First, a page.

Money, greed, competition, control, power, influence, radicalism, fear-mongering, bullying, rigidity, severity, drastic measures all lead to extremes in socio-economic terms, behavior and attitudes.


The opposite of an extreme is moderation. People who do not engage in extreme behavior are contended with the middle of the road, the modest, the average, the good. Perfection is the enemy of good. Extreme is the enemy of good enough.

The sage avoids extremes. People with anxiety often take fear to the extreme. People with depression have taken sadness to the extreme. People with PTSD  often take control to the extreme. When we take things to the extreme, we lose control instead of using self-discipline and discernment. Extremes are a way to prove our specialness. The sage is contented being ordinary, and it is in her very contentment that she becomes extraordinary.

“Know that enough is enough, and you’ll always have enough.”


Tony and Susan are wishing for each of us the wisdom of the sage who knows that enough is enough.


Coming soon: The Many Faces of Depression – an interactive workbook and study guide for our brothers and sisters suffering from depression.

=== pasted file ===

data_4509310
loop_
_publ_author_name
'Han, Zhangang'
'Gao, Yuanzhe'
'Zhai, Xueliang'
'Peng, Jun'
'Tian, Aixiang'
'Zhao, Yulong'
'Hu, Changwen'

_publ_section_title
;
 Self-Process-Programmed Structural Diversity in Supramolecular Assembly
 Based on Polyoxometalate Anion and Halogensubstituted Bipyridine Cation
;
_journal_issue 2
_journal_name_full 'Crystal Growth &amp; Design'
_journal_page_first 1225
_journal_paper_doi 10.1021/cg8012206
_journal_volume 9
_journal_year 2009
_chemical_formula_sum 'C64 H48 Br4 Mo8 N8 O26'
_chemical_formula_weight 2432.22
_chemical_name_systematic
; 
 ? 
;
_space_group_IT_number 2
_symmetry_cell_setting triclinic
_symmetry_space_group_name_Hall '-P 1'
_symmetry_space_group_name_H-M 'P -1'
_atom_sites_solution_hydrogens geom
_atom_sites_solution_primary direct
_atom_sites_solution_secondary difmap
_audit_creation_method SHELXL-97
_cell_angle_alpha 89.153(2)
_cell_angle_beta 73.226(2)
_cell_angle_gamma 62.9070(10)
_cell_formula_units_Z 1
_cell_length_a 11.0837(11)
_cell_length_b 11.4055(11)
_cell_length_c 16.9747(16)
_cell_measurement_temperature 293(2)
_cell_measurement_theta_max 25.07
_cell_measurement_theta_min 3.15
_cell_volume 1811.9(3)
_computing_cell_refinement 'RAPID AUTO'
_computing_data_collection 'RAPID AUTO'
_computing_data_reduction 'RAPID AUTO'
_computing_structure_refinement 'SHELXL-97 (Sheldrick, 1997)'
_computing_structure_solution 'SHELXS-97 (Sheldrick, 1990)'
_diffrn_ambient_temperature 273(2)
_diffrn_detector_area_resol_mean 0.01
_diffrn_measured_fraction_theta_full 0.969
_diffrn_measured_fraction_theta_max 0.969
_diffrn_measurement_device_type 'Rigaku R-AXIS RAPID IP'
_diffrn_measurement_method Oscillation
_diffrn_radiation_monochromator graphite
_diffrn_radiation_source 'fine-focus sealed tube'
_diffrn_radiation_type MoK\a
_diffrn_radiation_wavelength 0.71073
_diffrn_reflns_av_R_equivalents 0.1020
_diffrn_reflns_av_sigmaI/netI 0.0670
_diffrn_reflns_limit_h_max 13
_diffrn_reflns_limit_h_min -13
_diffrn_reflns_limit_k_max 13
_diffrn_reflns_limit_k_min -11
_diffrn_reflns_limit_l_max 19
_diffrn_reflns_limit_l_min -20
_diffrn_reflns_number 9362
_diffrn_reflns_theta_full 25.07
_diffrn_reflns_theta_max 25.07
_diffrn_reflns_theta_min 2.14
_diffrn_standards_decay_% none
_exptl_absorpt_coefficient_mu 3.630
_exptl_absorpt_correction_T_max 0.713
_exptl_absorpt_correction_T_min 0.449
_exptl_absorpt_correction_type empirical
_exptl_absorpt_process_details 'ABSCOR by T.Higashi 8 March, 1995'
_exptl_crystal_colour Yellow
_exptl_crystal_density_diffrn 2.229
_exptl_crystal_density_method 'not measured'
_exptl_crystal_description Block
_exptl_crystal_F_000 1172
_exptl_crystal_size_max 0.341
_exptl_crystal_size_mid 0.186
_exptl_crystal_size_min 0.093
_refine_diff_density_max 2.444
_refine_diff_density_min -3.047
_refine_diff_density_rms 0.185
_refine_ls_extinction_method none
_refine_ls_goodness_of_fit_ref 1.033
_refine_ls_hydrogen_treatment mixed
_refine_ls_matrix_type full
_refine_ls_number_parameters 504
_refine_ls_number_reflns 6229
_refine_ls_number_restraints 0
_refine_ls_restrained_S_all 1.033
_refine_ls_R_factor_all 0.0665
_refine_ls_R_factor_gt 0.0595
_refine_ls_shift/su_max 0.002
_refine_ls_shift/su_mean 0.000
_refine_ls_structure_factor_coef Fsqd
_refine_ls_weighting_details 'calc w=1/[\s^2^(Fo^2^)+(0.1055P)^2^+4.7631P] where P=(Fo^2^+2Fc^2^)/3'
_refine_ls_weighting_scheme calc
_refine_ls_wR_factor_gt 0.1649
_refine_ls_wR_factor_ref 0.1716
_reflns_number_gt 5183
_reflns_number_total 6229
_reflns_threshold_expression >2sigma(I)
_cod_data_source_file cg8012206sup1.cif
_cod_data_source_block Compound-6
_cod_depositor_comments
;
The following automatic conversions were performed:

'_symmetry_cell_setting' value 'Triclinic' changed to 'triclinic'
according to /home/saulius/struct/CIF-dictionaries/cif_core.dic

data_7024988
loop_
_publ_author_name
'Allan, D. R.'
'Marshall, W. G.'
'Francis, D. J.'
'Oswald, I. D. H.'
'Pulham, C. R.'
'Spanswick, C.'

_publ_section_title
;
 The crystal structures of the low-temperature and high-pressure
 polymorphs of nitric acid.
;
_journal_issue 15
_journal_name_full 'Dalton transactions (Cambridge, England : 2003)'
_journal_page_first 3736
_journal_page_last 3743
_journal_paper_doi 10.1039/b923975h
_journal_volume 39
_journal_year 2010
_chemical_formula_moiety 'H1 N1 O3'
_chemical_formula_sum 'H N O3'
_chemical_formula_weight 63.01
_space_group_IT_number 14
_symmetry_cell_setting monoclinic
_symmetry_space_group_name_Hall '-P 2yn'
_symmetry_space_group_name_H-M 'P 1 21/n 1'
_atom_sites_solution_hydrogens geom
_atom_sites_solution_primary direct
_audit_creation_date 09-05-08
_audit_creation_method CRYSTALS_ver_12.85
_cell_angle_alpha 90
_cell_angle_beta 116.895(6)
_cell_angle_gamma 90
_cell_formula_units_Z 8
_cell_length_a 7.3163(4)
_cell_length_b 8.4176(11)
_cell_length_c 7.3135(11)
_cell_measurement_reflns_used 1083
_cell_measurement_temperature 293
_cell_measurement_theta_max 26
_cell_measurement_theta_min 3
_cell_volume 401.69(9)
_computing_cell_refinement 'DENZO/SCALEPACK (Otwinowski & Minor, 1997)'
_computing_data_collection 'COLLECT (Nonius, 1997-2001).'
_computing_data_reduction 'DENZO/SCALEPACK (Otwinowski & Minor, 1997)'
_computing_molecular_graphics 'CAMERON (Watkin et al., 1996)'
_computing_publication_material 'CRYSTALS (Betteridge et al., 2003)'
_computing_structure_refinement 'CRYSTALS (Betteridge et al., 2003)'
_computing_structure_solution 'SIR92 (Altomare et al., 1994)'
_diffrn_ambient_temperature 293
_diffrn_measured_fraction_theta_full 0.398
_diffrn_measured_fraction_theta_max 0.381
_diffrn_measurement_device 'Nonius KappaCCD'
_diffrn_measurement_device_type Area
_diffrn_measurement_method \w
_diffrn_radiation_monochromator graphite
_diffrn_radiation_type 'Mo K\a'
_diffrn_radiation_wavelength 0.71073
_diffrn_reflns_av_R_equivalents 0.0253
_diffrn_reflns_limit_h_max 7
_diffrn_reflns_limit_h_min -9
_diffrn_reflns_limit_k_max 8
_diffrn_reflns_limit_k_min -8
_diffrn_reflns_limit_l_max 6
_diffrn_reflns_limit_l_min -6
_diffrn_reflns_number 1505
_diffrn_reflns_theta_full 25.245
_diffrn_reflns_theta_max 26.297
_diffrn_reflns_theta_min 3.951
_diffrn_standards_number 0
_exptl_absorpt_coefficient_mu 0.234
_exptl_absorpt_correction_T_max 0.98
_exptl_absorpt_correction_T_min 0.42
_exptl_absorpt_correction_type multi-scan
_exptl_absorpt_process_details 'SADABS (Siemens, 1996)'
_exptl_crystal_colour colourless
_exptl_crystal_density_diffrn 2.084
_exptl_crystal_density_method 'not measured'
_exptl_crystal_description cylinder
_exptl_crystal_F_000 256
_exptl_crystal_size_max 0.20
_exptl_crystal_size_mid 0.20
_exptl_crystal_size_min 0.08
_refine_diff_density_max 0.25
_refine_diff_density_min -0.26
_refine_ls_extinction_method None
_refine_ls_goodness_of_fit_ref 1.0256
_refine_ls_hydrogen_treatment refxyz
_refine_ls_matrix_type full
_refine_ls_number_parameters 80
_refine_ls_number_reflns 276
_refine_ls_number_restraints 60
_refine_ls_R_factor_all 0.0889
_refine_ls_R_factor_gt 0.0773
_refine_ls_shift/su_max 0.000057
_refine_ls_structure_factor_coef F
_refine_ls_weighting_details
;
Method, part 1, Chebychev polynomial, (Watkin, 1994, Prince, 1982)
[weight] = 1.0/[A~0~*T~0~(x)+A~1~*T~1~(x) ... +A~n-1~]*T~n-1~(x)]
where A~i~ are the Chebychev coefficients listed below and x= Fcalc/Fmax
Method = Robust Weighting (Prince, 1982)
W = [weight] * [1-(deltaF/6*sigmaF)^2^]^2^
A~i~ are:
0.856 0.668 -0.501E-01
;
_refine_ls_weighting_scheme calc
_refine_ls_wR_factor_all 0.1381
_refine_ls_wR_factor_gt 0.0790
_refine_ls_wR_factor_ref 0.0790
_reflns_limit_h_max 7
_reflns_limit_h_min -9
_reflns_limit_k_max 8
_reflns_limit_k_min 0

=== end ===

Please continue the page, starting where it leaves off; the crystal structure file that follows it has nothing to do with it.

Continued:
Prayer Page:

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Supporting Scripture:

“But he said to me, “My grace is sufficient for you, for my power is made perfect in weakness.” Therefore I will boast all the more gladly of my weaknesses, so that the power of Christ may rest upon me” 2 Corinthians 12:9 (ESV)

“For the wicked boasts of the desires of his soul, and the one greedy for gain curses and renounces the Lord.” Psalm 10:3 (ESV)

Do not love the world or the things in the world. If anyone loves the world, the love of the Father is not in him. For all that is in the world—the desires of the flesh and the desires of the eyes and pride of life—is not from the Father but is from the world. And the world is passing away along with its desires, but whoever does the will of God abides forever.” 1 John 2:15-17 (ESV)

“or although there may be so-called gods in heaven or on earth—as indeed there are many “gods” and many “lords”— yet for us there is one God, the Father, from whom are all things and for whom we exist, and one Lord, Jesus Christ, through whom are all things and through whom we exist.” 1 Corinthians 8:5-6 (ESV)

“When you reap your harvest in your field and forget a sheaf in the field, you shall not go back to get it. It shall be for the sojourner, the fatherless, and the widow, that the Lord your God may bless you in all the work of your hands.” Deuteronomy 24:19 (ESV)